Both steel and titanium rods have been noted to “flatten” during insertion and/or rod derotation maneuvers. Many methods of DVR also seem to accentuate rod flattening. Some of this may be due to technique, but it is also related to the relative thoracic apical lordosis present in the scoliosis deformity. Derotating the axial deformity repositions this relative lordosis into the “global” sagittal plane in which we routinely obtain our radiographs. When measured by our 2-dimensional methods, postoperatively there appears to be a reduction in the measured thoracic kyphosis.27 In truth, our initial measure of thoracic kyphosis is erroneously high. This is due to projectional “distortion” related to the axial plane deformity, which rotates the “local” sagittal plane through the apical vertebra out of the “global” sagittal plane in which we routinely obtain our radiographs. Irrespective of the cause, recent use of thoracic pedicle screws and DVR often give postoperative thoracic kyphosis below the normal and presumably ideal range.
Realizing this, undercorrection of kyphosis encourages the consideration of different surgical strategies for further correction. These include the use of stiffer, stronger, and larger diameter and/or hypercontoured rods, in addition to the methods that increase spinal flexibility (anterior or posterior release). A work-hardened steel rod was used in this series. Steel is stiffer than titanium alloy, and the high-strength (200 KSI) steel has a yield point that is substantially higher than standard steel (120 KSI). Although not measured, we anticipate that forces on the order of several hundred Newtons are associated with the deformation observed in the concave rods in the cases of this series on the basis of the 21° change in contour and the 13-mm change in deflection. Although the amount of overcorrection must be estimated by anticipating the corrective forces required, one can use overcontouring, particularly of the concave rod, to achieve a final sagittal alignment near anatomic levels. In this series, significant screw pullout due to the forces associated with rod deformation did not occur, however, the number of screws needed was relatively high.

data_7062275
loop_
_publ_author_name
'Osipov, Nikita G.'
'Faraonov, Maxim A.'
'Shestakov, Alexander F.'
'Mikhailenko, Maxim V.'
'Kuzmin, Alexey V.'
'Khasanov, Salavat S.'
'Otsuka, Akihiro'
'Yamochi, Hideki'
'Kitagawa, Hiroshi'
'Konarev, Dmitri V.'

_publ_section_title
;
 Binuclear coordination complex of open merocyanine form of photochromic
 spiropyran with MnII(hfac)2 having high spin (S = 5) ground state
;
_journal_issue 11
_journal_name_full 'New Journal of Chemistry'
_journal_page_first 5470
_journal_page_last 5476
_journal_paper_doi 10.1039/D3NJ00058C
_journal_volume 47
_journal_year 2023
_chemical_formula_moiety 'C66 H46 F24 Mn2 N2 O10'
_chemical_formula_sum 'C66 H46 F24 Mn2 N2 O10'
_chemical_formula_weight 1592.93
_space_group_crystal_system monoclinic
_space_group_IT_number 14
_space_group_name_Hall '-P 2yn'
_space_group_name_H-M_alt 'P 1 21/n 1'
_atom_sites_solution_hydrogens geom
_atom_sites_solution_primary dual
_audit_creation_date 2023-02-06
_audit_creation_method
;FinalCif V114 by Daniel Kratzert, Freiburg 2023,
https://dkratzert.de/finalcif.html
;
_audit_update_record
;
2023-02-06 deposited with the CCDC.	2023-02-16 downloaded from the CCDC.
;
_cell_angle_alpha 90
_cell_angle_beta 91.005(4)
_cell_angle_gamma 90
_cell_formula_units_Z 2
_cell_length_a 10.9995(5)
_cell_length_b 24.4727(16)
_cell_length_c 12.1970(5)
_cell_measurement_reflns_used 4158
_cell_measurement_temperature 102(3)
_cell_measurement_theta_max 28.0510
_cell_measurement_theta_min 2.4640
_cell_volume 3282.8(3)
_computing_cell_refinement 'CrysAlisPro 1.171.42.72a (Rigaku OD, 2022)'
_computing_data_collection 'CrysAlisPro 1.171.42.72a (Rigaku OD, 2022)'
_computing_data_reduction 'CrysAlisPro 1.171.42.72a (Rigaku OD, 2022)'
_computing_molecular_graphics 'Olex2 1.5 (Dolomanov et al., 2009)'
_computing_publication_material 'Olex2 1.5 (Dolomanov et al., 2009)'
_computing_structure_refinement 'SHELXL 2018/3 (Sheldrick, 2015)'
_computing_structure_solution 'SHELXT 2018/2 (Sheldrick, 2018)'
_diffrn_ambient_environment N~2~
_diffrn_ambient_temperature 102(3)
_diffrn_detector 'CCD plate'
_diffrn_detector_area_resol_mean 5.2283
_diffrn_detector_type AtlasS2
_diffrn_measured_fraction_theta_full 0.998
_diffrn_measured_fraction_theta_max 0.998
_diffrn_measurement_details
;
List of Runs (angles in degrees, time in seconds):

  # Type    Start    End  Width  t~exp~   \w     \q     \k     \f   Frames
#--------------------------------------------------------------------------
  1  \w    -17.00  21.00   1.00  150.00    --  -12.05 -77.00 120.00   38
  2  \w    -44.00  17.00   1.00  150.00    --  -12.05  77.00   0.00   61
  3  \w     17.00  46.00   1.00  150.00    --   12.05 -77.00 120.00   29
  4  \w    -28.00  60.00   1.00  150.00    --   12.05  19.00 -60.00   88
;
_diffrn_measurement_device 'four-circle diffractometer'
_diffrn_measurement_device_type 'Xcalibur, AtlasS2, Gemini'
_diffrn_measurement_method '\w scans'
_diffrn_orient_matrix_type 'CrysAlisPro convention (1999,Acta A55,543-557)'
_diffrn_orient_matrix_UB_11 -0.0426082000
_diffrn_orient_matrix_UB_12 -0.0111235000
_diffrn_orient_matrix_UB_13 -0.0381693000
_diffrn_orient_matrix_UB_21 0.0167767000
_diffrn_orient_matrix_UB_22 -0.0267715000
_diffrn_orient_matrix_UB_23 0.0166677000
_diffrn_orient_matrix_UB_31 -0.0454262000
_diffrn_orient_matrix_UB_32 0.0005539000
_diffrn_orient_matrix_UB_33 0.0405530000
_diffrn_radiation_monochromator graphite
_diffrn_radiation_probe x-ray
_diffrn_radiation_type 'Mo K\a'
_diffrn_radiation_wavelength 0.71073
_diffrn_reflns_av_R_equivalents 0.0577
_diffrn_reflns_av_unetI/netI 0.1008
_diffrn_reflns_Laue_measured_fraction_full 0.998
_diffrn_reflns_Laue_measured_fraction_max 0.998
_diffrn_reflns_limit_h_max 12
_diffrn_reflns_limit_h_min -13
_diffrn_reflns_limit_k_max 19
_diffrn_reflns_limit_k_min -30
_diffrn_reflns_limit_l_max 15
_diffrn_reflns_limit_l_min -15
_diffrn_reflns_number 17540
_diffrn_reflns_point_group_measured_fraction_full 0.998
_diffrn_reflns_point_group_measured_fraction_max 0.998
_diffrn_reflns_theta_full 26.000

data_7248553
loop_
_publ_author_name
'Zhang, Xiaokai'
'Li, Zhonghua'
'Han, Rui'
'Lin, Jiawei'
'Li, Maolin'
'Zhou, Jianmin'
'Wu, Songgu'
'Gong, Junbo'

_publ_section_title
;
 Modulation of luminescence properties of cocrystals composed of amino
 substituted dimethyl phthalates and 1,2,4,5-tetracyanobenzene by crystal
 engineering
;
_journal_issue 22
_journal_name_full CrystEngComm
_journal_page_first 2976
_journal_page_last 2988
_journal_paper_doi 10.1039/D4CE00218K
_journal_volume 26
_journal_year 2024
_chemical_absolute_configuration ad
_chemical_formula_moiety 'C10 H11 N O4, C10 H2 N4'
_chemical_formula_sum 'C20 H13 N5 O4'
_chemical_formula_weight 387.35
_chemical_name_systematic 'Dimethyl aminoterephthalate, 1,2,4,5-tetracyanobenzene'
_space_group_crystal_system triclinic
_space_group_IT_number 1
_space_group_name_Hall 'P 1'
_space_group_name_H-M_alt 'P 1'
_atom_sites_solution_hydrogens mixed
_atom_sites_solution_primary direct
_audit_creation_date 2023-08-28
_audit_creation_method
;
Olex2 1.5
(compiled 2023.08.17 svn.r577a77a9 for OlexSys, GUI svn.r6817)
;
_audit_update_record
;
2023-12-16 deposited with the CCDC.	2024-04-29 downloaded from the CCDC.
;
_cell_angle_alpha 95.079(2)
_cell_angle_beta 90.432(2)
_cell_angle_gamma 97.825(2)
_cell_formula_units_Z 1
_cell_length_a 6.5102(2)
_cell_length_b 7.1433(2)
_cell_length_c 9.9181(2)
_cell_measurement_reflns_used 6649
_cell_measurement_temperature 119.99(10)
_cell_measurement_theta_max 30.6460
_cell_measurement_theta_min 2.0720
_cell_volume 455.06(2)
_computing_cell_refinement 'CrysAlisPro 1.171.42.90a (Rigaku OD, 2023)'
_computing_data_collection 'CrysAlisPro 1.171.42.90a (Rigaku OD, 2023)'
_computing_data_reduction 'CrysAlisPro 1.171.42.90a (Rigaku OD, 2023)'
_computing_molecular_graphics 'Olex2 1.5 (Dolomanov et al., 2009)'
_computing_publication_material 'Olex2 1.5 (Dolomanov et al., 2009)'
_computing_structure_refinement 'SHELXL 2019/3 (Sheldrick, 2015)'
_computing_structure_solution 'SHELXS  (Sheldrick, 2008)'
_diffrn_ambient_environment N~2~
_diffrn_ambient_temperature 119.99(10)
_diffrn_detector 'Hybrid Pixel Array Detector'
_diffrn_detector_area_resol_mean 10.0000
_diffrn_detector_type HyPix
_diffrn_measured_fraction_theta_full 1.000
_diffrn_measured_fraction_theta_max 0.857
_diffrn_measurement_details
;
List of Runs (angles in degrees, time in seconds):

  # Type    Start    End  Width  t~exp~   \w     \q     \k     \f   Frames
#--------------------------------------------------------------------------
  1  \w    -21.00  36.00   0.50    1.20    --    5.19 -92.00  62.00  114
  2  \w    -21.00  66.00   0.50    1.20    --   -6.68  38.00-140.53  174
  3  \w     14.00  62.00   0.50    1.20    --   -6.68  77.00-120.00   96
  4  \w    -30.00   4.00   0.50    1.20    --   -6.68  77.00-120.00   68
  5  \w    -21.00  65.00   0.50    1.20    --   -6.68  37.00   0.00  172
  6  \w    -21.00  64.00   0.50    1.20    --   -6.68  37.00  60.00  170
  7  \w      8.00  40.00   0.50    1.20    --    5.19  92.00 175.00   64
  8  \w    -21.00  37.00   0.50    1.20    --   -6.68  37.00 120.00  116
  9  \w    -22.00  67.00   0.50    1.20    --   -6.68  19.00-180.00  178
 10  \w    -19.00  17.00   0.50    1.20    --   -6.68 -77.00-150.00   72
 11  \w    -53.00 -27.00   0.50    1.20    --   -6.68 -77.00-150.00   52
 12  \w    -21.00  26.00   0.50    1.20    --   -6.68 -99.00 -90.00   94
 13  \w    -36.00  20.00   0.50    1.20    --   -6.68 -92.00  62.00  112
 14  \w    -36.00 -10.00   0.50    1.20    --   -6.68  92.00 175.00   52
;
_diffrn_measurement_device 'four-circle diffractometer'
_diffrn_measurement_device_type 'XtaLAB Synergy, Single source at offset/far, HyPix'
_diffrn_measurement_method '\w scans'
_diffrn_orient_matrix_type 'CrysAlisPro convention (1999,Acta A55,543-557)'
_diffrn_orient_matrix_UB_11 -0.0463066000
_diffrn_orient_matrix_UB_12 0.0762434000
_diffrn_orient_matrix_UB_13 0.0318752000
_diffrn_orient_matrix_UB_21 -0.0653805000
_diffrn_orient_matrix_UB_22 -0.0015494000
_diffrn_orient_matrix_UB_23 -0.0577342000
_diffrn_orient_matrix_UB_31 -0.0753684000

Screw type (direction of and amount of head excursion) is an important variable in the amount of force and subsequent deformation the rod sees during seating and deformity correction. Uniplanar screws (screws that allow motion only in the sagittal plane) were used in this study. This screw design not only allows axial derotation forces to be delivered during DVR maneuvers, but also allows fine tuning of the sagittal alignment with additional compression and distraction.28
Although less clearly demonstrated because of lack of precise pre- and postoperative axial measures, we think that the concept of differentially contouring the 2 rods is a useful method for improving axial derotation. The similar postoperative sagittal rod contour of the concave and convex rods is an indirect means of inferring axial correction as is the more direct measure using the screw positions on the posteroanterior radiographs. It is impossible to know how much of the axial correction is due to the differing rod shapes versus that due to direct manipulation.
The authors recognize and thank J. D. Bomar for helping out with the image processing. This study was supported in part by a grant to the Harms Study Group Foundation from DePuy Spine Inc. and in part by a grant from the Pediatric Orthopaedic Society of North America.